Erik Fogg: For most of these governments, they were ultimately taken down by state on state action rather than people on state action. If we look to the Soviet Union, if we look to Nazi Germany, that was the case. The Communist Chinese still holds strong, and a lot of South American dictatorships were eventually dismantled because they crumbled from the inside.
Xander Snyder: In the case of Argentina, the final stroke that broke the dictatorship was the war against the UK in the Malvinas. The Argentinian government tried to stoke up more nationalist sentiment because that's how they were holding on to power. They went to a war that they were unprepared for and just got annihilated, and that was the beginning of the end for them.
Erik Fogg: What can we learn from these examples? One of them is that when the government commits to using mass violence in a very deadly way and is able to engage the entire apparatus of the state to suppress a political ideology, it is very successful. Most of these successes have also occurred in a period where the government was able to use that violence to exert a relative monopoly on information, but one of things we have to take away from this is that the successful suppression of ideology within one's own borders was successfully carried out through massive shows of force, and intimation alone didn't work.
People had to die. Hardcore dissonance had to die, and it was the death and disappearing of these people that ultimately convinced others that continued resistance was futile. That was how they were able to successfully suppress alternative ideologies from being spoken in their countries, and even though they were successful, they often created vast economic, political and social turbulence. Sometimes they caused backlash or unintended consequences, and of course, they had to kill many of their own people, but to some extent, that was the point. They guys won due to their commitment to kill in order to get their way. None of these regimes were overcome by the political groups that they purged.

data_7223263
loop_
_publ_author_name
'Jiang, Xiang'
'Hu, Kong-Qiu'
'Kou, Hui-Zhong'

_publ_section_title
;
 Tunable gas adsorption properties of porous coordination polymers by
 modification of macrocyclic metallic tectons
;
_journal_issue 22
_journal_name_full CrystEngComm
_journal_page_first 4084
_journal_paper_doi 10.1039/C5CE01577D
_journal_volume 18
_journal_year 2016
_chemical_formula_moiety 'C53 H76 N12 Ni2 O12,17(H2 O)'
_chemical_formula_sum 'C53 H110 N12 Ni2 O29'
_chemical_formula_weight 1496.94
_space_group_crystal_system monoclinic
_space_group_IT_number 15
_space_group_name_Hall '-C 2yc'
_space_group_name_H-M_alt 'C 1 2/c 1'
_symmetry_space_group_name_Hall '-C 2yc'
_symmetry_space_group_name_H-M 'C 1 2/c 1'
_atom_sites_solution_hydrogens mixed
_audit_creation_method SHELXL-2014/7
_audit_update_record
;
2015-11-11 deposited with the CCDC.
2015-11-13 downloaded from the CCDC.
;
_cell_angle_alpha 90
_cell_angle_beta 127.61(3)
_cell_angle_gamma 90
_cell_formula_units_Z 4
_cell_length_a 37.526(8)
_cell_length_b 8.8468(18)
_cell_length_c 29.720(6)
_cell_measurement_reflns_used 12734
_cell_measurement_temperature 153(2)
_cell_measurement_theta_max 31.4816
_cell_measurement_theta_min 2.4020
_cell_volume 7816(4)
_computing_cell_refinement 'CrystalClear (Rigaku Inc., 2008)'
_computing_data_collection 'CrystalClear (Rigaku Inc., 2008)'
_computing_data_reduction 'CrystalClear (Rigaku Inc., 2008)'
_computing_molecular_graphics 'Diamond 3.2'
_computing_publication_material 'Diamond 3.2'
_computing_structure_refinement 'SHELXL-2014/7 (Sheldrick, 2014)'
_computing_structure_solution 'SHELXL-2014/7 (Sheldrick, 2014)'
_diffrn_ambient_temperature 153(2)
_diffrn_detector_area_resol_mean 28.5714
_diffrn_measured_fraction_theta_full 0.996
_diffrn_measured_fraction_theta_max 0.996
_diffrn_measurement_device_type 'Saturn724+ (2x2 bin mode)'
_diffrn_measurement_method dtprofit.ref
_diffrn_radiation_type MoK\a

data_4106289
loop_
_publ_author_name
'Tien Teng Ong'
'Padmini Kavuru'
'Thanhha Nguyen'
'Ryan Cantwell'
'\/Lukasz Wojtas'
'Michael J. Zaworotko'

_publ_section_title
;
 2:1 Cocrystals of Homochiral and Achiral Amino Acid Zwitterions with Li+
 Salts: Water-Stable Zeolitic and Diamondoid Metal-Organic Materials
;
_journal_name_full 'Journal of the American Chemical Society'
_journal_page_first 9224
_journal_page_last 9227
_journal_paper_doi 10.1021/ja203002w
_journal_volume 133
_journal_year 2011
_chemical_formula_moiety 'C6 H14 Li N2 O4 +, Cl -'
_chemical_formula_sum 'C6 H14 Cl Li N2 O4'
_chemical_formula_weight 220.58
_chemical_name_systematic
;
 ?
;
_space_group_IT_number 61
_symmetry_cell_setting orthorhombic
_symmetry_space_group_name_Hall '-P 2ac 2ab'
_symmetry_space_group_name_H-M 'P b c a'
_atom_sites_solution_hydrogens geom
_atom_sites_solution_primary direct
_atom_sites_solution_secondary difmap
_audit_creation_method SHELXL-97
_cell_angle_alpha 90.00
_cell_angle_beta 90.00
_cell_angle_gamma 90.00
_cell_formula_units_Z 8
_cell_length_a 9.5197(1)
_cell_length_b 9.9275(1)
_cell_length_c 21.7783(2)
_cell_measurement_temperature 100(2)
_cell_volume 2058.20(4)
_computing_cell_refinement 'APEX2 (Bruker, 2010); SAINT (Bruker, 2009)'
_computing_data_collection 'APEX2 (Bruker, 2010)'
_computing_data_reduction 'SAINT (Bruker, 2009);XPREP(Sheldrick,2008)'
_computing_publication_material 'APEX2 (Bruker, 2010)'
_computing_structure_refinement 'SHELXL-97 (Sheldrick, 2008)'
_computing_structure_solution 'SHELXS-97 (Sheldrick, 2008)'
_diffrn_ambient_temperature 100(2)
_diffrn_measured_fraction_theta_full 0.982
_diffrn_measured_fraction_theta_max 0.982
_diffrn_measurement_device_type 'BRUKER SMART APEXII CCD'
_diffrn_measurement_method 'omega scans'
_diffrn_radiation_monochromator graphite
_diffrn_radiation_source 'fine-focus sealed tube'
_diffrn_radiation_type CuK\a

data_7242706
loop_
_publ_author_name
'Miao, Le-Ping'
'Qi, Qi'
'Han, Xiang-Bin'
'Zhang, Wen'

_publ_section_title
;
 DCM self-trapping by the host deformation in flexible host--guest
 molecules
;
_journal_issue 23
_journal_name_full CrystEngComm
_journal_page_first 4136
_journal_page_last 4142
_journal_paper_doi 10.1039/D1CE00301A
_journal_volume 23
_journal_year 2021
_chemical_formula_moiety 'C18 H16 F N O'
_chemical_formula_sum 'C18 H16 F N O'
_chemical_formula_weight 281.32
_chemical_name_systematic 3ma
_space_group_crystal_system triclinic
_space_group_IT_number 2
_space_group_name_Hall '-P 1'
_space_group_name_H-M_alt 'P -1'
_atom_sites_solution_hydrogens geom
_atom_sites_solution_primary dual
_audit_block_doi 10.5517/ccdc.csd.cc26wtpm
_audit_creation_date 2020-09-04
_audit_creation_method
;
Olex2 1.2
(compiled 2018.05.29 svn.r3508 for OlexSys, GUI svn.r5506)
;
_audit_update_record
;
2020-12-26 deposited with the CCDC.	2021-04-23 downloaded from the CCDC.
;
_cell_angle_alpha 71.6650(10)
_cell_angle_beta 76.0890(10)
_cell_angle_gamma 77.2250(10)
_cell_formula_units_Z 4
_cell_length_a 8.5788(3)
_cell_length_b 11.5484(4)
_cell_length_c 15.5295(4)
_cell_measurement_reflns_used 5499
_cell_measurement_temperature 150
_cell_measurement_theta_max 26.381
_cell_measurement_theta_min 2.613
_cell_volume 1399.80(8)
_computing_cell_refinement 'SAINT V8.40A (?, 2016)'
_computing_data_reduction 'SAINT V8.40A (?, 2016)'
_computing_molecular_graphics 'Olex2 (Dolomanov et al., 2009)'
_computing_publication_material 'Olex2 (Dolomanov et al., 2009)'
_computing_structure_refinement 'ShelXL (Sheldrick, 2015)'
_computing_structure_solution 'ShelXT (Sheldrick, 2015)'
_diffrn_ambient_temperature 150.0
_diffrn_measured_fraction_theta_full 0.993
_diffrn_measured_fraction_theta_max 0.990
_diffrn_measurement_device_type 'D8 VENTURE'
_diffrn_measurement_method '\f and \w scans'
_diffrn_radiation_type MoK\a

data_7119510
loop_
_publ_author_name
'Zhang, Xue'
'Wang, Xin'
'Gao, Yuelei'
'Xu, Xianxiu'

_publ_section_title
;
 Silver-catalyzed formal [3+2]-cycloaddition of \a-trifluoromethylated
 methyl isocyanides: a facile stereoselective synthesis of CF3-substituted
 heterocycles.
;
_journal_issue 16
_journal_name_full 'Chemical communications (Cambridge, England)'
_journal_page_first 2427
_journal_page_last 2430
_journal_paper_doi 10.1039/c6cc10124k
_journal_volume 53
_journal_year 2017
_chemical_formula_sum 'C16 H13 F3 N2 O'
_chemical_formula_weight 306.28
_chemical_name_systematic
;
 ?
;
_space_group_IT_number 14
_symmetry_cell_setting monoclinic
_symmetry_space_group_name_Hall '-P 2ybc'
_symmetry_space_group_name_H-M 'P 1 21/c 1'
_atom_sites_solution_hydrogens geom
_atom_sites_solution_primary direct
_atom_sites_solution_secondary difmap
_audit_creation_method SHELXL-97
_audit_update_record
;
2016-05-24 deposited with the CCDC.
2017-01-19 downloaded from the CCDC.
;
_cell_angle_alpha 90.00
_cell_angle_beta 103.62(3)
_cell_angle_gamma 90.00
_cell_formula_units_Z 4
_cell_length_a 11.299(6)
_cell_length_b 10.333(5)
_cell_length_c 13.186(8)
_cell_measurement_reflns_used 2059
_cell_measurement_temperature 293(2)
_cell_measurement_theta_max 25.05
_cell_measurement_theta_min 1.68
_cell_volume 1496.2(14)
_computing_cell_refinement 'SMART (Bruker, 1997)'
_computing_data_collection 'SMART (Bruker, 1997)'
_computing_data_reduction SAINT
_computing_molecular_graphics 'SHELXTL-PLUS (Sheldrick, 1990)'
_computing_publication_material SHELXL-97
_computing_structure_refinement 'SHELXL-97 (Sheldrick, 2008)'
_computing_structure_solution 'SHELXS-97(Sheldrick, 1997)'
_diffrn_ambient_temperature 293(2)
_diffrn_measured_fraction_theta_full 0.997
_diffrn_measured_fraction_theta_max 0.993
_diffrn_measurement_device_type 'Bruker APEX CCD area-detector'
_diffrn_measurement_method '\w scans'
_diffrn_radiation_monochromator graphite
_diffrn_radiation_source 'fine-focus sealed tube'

So category three, citizens against governments. Obviously there are very, very many of these. There have been a lot of revolutions throughout history. Almost always, revolutions are an attempt to replace a certain political system or ideology with another system or ideology. Often it is case that that ideology changes which class is in charge, but it is typically a different ideology, so these are citizens using force to set up a government that supports their ideology.
There are a few examples of this that we can look at. The economical one, of course, is the American Revolution, right? Citizens initially protested against the British government, but when the British sent troops to reimpose British rule, Americans took up arms against the British, and after a long and costly war, the British finally decided, "We've had enough. We're leaving. You can have your own country. Good luck." There was, of course, as we covered earlier, the FARC rebellion in Colombia. These were Communists that were attempting to replace the Colombian government with a Communist government. They failed. If we look back to Iran, which we've discussed just recently, their Islamic Revolution worked. The people used a limited amount of direct force, but their presence was so overwhelming that there was really no way that the government was going to be able to put them all down.